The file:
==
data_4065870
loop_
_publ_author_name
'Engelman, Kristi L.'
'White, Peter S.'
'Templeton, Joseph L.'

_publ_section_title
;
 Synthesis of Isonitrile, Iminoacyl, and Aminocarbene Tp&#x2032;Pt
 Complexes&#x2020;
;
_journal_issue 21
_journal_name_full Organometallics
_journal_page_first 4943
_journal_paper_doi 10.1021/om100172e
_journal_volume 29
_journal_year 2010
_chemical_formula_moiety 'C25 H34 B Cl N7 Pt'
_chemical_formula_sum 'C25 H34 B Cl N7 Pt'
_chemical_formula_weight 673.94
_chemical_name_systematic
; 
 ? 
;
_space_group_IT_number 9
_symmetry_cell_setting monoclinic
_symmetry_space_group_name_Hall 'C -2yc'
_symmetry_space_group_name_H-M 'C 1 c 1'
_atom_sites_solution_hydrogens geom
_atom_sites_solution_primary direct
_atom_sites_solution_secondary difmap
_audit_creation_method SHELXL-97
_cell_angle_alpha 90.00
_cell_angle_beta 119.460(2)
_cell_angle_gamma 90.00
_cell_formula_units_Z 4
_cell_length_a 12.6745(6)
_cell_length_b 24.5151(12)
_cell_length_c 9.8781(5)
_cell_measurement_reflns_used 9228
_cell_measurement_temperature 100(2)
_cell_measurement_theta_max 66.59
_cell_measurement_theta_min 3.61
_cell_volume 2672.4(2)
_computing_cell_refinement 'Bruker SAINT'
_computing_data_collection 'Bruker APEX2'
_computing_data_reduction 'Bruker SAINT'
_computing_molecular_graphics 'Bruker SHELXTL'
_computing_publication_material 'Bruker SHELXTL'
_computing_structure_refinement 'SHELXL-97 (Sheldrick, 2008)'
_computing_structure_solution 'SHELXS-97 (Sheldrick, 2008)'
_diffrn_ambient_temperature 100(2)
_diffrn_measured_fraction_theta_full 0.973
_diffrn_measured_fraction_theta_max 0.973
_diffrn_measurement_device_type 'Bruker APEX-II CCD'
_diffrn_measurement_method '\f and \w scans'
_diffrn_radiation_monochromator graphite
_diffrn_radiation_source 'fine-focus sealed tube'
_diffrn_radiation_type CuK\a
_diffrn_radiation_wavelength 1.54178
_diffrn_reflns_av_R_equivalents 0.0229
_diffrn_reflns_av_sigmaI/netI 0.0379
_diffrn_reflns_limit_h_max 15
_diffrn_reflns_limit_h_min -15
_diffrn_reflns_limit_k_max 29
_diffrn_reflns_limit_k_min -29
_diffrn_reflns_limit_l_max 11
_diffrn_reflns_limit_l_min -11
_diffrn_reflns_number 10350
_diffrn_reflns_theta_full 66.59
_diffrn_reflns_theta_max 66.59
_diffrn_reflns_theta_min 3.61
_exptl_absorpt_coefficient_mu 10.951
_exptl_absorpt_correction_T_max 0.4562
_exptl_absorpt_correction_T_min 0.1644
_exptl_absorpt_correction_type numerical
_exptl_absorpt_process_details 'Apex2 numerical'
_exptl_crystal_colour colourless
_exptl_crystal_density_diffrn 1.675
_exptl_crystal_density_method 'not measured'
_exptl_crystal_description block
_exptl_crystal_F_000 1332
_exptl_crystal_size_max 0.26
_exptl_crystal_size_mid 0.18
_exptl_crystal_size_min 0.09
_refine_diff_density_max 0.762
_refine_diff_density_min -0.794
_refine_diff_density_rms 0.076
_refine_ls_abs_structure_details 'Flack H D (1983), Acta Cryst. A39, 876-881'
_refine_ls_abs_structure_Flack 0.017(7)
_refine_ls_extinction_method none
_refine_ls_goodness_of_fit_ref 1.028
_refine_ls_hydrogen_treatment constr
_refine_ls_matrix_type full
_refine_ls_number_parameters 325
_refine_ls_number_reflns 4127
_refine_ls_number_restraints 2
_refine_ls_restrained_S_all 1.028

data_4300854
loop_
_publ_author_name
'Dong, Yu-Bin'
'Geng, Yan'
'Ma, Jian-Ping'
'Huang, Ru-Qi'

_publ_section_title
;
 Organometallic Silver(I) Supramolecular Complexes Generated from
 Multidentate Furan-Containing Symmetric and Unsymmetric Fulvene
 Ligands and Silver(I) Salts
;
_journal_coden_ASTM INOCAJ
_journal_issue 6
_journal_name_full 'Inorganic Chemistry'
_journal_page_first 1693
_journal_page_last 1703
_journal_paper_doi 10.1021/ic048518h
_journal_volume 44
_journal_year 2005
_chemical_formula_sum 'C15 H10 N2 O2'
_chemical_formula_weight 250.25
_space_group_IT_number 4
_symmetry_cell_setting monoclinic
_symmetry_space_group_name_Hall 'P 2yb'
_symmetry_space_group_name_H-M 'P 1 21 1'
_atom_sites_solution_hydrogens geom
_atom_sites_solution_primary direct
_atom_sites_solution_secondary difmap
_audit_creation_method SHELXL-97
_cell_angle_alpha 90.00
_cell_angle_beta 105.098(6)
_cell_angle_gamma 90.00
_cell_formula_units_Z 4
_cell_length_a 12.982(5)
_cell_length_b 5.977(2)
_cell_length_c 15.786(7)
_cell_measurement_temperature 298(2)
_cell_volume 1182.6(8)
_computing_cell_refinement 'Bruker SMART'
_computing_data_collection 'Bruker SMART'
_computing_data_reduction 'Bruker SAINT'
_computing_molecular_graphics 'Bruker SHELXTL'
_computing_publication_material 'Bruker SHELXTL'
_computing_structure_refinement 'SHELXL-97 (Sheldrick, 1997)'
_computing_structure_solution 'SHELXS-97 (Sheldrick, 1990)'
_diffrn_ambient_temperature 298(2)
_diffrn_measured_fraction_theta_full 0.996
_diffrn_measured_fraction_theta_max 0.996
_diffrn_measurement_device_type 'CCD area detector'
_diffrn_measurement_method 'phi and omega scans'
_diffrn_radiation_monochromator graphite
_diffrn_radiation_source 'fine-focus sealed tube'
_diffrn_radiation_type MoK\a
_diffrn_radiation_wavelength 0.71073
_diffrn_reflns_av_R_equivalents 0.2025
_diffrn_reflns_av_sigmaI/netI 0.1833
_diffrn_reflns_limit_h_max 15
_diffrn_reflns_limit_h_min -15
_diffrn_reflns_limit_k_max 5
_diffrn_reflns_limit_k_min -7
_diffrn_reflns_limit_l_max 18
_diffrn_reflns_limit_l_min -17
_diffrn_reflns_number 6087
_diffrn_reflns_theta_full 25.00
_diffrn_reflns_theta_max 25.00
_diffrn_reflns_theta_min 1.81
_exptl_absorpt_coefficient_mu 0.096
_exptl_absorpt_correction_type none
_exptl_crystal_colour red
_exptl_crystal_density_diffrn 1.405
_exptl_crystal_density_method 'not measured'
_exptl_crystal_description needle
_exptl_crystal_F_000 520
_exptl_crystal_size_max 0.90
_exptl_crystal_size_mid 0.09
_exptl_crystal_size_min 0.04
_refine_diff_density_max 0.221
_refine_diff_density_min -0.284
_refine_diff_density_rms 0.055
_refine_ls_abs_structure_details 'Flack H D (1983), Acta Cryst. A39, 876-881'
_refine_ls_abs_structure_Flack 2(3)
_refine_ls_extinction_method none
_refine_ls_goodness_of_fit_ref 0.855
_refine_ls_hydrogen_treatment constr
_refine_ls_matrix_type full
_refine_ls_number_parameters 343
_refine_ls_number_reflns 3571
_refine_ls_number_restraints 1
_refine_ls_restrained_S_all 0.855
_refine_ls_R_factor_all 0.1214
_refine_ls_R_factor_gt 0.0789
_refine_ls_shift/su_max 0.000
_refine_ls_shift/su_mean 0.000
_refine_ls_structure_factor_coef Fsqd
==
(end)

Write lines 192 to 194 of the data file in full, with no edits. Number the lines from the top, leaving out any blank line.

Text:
_refine_ls_shift/su_max 0.000
_refine_ls_shift/su_mean 0.000
_refine_ls_structure_factor_coef Fsqd